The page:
CATEGORIES Movie NewsBefore the age of the Internet and text messages, it was a heck of a lot easier for politicians to get away with affairs. Just look at the number of ladies wheelchair-bound Franklin D. Roosevelt managed to romance without detection.
"In this day and age, he wouldn't have become president," Roger Michell, director of Hyde Park on Hudson, declared at a press conference during the Toronto Film Festival.
The film stars Bill Murray as FDR exploring the fascinating relationship he had with his distant cousin, Daisy Suckley, played by Laura Linney. Everything in the movie is based on Daisy's diaries, which were discovered in a suitcase under her bed following her death at the ripe old age of 100.
FDR, of course, was married to Eleanor Roosevelt at the time his relationship with Daisy blossomed in the late 1930s. Daisy thought she was the only 'other' woman, but alas, there were others. It's easy to wonder how FDR had time for all of these women on top of his presidential duties.
Murray joked that FDR's life was overrun by women. "It was like a henhouse. It was insane. These women are all barking at each other -- the mother, the girlfriend, the wife, the secretary and the maids," he said. "This guy was beleaguered. They were all after him. Thank God he had a dog!"
Of all his many ladies, it may have been Eleanor who placed the most demands on his time. "She was on him all day every day. They would argue openly at dinner," said Olivia Williams, who plays Eleanor in the film.
This isn't the first time Murray and Williams have starred on the big screen together: they both appeared in Wes Anderson's cult classic, Rushmore. Williams said this shared experience made it easier to capture FDR and Eleanor's uniquely tense-yet-comfortable dynamic. "I do feel that the fact that Bill and I were kind of battle-worn comrades from 14 years ago [helped us naturally portray] a comfortable agreement they had reached in understanding each other's foibles," she said.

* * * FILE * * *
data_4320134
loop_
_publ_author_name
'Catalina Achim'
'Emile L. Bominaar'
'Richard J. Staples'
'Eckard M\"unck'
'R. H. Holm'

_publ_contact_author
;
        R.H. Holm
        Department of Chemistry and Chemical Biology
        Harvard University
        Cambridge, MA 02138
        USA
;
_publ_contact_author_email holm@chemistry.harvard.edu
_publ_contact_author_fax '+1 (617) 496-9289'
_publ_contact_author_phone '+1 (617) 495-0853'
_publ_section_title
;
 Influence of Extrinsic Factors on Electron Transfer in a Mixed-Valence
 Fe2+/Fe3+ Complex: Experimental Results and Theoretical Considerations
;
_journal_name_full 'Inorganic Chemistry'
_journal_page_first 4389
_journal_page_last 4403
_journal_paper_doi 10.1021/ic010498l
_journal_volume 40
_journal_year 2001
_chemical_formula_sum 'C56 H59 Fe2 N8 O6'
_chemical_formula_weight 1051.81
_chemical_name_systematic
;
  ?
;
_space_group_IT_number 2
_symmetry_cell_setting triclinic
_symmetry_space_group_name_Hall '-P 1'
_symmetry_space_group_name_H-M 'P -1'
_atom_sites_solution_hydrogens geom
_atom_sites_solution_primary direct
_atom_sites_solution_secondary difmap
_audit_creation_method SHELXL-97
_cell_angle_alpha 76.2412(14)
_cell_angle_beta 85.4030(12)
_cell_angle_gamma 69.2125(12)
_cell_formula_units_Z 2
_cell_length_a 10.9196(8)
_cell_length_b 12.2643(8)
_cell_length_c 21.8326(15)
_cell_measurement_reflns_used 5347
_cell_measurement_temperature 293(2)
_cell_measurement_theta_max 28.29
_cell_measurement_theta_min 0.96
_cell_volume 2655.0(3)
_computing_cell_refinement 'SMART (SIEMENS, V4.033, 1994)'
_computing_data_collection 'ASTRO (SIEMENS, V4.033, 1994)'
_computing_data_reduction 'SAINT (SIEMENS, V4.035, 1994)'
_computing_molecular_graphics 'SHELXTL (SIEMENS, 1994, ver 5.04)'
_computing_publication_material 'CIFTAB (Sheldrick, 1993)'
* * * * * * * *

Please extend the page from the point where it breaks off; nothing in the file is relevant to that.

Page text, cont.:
Murray said Williams put it slightly less delicately the day before. "It was truly funny. She said I feel like I've been with you for 14 years," he recalled, laughing.
FDR's exhausting relationship with Eleanor may have been why quiet, unassuming Daisy was so appealing. "I think she gave him space where he didn't have to impress or cajole," said Linney. "I think her needs were few ... and she was very comfortable with how she fit into this constellation of people."
She was also comfortable "pleasuring" him in the car, as evidenced in one of the film's funniest-slash-awkward scenes.
The movie also explores the unique relationship FDR had with King George VI of England (Samuel West), who visited FDR's beloved Hyde Park on Hudson estate with his wife, Elizabeth (Olivia Coleman). As with the ladies, FDR was able to work his charms on the King, too.
So what was FDR's secret to making everyone love him? Linney has her own theories. "Part of what makes charisma charisma, he made everyone around him feel like they were seen and understood," she said. "That's a really powerful thing."
Watching Murray channel FDR is fascinating, and his performance just might land him another Oscar nomination. Unfortunately, for a movie about love, lust, betrayal and tricky international politics, it's surprisingly dull. The acting is great, and Linney and Williams are also outstanding in their respective roles, but the true-to-life approach is a bit slow, and could have benefited from some creative embellishing (or at least a quicker pace).
If you're a Murray fan and intrigued by FDR's affairs of the heart, though, don't let the slow pace deter you from checking out Hyde Park. Just don't go in expecting any passionate, bodice-ripping love scenes.